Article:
Routine or not, the practice made officials wary. For that reason, notes Malsbary, officers were powered to execute “on the spot” prisoners who misbehaved in the ranks.
Commanded by Col. John White, the 4th Georgia arrived in Philadelphia just in time for the city’s second July 4 celebrations. There, it announced itself with a celebratory firing of weapons outside City Tavern. Indiscriminate or unauthorized shooting was a court martial offense.
The 4th Georgia was soon ordered out of the city to guard traffic coming and going on the Lancaster Road. The unit camped near Mile Marker 7 in what is now Lower Merion, at the intersection of Old Lancaster and Levering Mill roads.
Complaints soon followed. Lower Merion property owners accused the men of “robbing the neighbourhood of everything they could lay their hands on, pillaging their dwelling houses, spring houses and barns, burning their fence rails, cutting down their timber, robbing orchards and gardens, stealing their pigs, poultry and lambs, and sometimes killing them through wantonness or bravado. And when complaints were made, they, with the most unparalleled impudence, would threaten the lives of the complainants or their houses with fire, frequently damning the Congress and swearing they will never fight against King George, etc.”
White’s superiors ordered the 4th Georgia further west to Lancaster, where, in August, a couple members of the unit set their eyes on their commanding officer. “A great stir this morning in town occasioned by some of Col. White of the Georgia regiment robbing of him last night,” wrote Christopher Marshall, an official of the Continental Congress, then in Lancaster. “They were pursued and taken; part of the cash was recovered but his trunk with all his papers, more money, his commission, etc., was not to be found.”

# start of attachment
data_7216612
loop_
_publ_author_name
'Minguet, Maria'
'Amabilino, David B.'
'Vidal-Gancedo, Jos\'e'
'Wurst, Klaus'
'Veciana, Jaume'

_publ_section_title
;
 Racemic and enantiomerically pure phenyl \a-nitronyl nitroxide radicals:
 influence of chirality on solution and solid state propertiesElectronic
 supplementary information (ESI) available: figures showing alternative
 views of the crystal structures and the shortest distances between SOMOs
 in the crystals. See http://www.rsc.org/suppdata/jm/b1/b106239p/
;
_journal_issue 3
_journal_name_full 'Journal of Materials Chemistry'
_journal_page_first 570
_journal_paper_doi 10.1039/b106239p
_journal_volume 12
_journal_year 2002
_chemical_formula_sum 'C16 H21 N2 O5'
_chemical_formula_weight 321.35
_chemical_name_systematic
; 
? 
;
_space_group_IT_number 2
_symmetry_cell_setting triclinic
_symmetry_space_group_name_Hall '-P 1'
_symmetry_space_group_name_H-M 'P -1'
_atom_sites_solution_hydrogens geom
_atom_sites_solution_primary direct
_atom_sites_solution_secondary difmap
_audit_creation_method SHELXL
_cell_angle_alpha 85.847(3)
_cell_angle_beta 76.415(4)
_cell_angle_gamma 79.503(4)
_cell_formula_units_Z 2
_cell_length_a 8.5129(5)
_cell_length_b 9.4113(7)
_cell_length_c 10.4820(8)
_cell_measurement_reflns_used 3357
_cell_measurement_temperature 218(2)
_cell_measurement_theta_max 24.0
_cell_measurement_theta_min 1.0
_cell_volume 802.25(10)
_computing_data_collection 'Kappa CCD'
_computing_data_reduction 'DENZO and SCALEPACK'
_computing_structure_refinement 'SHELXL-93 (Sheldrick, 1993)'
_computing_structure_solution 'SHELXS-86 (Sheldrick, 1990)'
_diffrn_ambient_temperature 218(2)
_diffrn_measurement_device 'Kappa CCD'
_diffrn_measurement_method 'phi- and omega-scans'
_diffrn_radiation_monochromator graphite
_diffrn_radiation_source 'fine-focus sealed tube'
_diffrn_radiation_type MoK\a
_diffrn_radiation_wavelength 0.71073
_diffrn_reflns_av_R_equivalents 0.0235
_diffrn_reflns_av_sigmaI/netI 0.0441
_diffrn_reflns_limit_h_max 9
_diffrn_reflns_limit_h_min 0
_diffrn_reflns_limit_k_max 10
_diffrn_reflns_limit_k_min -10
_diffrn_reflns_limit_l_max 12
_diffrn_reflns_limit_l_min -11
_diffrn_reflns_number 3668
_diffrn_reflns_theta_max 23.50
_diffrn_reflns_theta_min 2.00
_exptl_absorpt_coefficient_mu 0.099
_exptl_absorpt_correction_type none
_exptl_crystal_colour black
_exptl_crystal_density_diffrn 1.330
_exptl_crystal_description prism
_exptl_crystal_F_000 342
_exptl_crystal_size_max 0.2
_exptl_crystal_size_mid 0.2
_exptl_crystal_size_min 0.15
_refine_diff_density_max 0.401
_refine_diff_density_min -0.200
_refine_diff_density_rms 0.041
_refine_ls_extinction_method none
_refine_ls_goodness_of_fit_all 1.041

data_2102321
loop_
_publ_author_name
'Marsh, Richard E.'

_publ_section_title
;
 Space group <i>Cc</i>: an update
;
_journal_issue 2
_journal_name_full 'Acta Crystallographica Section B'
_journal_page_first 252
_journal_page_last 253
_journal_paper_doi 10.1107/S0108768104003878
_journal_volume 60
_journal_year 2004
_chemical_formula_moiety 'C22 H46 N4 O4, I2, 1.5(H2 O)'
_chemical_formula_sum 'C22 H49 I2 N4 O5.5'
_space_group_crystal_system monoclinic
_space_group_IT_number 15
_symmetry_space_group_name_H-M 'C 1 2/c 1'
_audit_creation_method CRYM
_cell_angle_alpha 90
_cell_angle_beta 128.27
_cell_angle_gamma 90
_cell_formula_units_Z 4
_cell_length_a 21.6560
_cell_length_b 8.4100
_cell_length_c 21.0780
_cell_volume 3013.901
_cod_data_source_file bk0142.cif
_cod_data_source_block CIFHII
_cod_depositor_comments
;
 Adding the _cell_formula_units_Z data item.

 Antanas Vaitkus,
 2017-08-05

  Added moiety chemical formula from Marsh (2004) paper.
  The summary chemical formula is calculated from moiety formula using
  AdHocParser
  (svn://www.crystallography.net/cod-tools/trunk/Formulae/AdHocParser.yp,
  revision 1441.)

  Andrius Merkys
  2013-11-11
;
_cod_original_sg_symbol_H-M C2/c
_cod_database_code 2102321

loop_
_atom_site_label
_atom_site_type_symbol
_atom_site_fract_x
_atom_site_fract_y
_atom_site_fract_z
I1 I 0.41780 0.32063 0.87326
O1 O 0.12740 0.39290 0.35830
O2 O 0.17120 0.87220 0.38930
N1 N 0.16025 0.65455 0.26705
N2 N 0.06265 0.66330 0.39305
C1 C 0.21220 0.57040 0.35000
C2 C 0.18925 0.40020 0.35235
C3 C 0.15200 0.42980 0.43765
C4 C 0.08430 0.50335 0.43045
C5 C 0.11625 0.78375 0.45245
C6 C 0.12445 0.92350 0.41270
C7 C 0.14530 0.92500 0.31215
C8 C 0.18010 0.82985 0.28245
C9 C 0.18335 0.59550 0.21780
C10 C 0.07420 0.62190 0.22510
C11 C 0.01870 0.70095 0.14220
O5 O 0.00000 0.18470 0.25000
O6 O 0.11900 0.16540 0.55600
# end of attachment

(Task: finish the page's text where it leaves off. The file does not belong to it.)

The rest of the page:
In September, a court at Lancaster heard the case of the two men accused of robbing White. “This afternoon, the two thieves who stole Col. White’s cash and trunk were marched about a mile and a half out of town, in order, it’s said, to be hanged,” Marshall wrote in his diary. “But upon the Colonel’s lady’s intercession, it’s said, they were pardoned from death, but received two or three hundred lashes each, well laid on their backs and buttocks.”
By October, the 4th Georgia had been pointed home, but got in trouble while marching through Maryland. This time, Congress passed a resolution ordering White to rejoin and supervise the unit all the way south. It also asked the governor of Maryland for a list of damages to be deducted from the soldiers’ pay.
Before the unit departed, however, a Georgia delegate to Congress proposed that Washington use the 4th Georgia as a sort of isolation ward, stocking it with British deserters from other army units, then sending the whole lot to the far reaches of Georgia.
“I have been informed that there are a considerable number now in the grand army,” wrote George Walton, “and these I conceive might be more safely and better employed at a distance from the army from which they deserted.”
Because, again, no one knows why another man enlists.